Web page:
Do missing links weaken the theory of evolution?
Some people try to point to the missing links in the fossil record, especially regarding the evolution of the human species, as though this is a flaw in the theory itself. This is not a valid point, in my opinion, because of the overall rarity of fossils. The fossilization process only occurs only certain conditions, the result being that many species that quickly died out or lived in a small area would not be fossilized. Darwin himself commented on this supposed hole in his theory.
I took this straight from wikipedia
Fossilization is an exceptionally rare occurrence, because most components of formerly-living things tend to decompose relatively quickly following death. In order for an organism to be fossilized, the remains normally need to be covered by sediment as soon as possible. However there are exceptions to this, such as if an organism becomes frozen, desiccated, or comes to rest in an anoxic (oxygen-free) environment. There are several different types of fossils and fossilization processes.
Due to the combined effect of taphonomic processes and simple mathematical chance, fossilization tends to favor organisms with hard body parts, those that were widespread, and those that lived for a long time. On the other hand, it is very unusual to find fossils of small, soft bodied, geographically restricted and geologically ephemeral organisms, because of their relative rarity and low likelihood of preservation.
Larger specimens (macrofossils) are more often observed, dug up and displayed, although microscopic remains (microfossils) are actually far more common in the fossil record.
Some casual observers have been perplexed by the rarity of transitional species within the fossil record. The conventional explanation for this rarity was given by Darwin, who stated that "the extreme imperfection of the geological record," combined with the short duration and narrow geographical range of transitional species, made it unlikely that many such fossils would be found. Simply put, the conditions under which fossilization takes place are quite rare; and it is highly unlikely that any given organism will leave behind a fossil.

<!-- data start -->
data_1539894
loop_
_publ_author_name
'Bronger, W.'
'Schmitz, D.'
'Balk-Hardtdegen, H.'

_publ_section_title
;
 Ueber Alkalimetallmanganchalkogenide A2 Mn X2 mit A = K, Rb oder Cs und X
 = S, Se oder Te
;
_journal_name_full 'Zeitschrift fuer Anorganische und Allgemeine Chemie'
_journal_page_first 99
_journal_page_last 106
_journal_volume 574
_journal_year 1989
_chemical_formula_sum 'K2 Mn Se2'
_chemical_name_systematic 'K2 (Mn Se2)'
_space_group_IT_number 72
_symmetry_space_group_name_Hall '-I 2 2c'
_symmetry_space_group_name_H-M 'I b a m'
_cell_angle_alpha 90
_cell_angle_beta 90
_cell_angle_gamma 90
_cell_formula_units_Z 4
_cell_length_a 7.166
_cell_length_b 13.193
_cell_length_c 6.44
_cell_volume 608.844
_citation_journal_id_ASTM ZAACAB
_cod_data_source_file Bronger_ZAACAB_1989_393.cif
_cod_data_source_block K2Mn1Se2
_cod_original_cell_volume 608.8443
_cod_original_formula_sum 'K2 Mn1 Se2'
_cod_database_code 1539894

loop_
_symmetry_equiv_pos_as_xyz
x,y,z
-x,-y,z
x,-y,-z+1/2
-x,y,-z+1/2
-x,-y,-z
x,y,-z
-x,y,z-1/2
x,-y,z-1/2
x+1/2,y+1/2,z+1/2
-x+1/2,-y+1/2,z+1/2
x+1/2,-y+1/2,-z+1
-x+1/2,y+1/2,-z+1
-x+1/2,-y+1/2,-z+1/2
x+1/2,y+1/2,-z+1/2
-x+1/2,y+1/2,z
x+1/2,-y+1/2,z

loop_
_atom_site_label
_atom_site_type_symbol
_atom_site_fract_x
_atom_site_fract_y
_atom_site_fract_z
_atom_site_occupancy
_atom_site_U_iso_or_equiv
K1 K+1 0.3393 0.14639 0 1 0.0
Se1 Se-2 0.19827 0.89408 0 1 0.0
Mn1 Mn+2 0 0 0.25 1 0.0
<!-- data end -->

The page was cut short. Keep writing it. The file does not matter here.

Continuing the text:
We are lucky to have the fossil record we do, and there will always be "missing links" (were running out of places to look), but this IS NOT a flaw in the theory.
To create wiser adults, add empathy to the school curriculum.
- Stories are at the heart of learning, writes Cleary Vaughan-Lee, Executive Director for the Global Oneness Project. They have always challenged us to think beyond ourselves, expanding our experience and revealing deep truths.
- Vaughan-Lee explains 6 ways that storytelling can foster empathy and deliver powerful learning experiences.
- Global Oneness Project is a free library of stories—containing short documentaries, photo essays, and essays—that each contain a companion lesson plan and learning activities for students so they can expand their experience of the world.
Philosophers like to present their works as if everything before it was wrong. Sometimes, they even say they have ended the need for more philosophy. So, what happens when somebody realizes they were mistaken?
Sometimes philosophers are wrong and admitting that you could be wrong is a big part of being a real philosopher. While most philosophers make minor adjustments to their arguments to correct for mistakes, others make large shifts in their thinking. Here, we have four philosophers who went back on what they said earlier in often radical ways.
Just before I turned 60, I discovered that sharing my story by drawing could be an effective way to both alleviate my symptoms and combat that stigma.
I've lived much of my life with anxiety and depression, including the negative feelings – shame and self-doubt – that seduced me into believing the stigma around mental illness: that people knew I wasn't good enough; that they would avoid me because I was different or unstable; and that I had to find a way to make them like me.
A joint study by two England universities explores the link between sex and cognitive function with some surprising differences in male and female outcomes in old age.
- A joint study by the universities of Coventry and Oxford in England has linked sexual activity with higher cognitive abilities in older age.
- The results of this study suggest there are significant associations between sexual activity and number sequencing/word recall in men. In women, however, there was a significant association between sexual activity in word recall alone - number sequencing was not impacted.
- The differences in testosterone (the male sex hormone) and oxytocin (a predominantly female hormone) may factor into why the male cognitive level changes much more during sexual activity in older age.
Mathematicians studied 100 billion tweets to help computer algorithms better understand our colloquial digital communication.